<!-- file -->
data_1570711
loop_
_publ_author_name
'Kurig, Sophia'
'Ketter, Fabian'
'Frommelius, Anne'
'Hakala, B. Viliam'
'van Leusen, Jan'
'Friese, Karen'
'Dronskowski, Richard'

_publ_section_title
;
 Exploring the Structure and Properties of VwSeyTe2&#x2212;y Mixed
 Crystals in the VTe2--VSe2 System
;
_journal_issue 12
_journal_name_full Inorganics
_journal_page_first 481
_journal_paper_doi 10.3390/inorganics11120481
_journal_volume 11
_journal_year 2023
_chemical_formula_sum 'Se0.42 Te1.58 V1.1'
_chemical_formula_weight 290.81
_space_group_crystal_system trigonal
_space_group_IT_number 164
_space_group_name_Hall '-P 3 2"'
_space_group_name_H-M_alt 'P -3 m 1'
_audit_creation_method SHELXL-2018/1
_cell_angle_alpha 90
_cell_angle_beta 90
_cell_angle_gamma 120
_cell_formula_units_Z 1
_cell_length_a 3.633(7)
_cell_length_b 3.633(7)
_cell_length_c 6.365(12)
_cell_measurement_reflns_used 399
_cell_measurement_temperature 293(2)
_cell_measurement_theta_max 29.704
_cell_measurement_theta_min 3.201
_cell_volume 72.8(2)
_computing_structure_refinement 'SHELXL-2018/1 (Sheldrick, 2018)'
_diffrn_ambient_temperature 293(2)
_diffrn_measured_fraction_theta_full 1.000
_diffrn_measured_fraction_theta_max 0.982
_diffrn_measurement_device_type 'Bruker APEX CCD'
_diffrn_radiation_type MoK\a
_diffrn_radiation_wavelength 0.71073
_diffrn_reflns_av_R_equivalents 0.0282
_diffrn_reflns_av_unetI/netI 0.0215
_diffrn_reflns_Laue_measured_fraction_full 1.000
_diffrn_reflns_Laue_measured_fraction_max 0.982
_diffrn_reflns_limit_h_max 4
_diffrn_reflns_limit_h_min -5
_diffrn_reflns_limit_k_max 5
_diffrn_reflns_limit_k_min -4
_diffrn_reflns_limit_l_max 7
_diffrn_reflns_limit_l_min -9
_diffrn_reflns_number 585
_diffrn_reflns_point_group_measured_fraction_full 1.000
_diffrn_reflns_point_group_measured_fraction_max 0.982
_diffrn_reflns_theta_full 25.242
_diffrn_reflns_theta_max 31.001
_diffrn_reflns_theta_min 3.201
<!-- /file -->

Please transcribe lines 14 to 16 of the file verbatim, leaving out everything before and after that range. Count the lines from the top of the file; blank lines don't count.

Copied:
 Crystals in the VTe2--VSe2 System
;
_journal_issue 12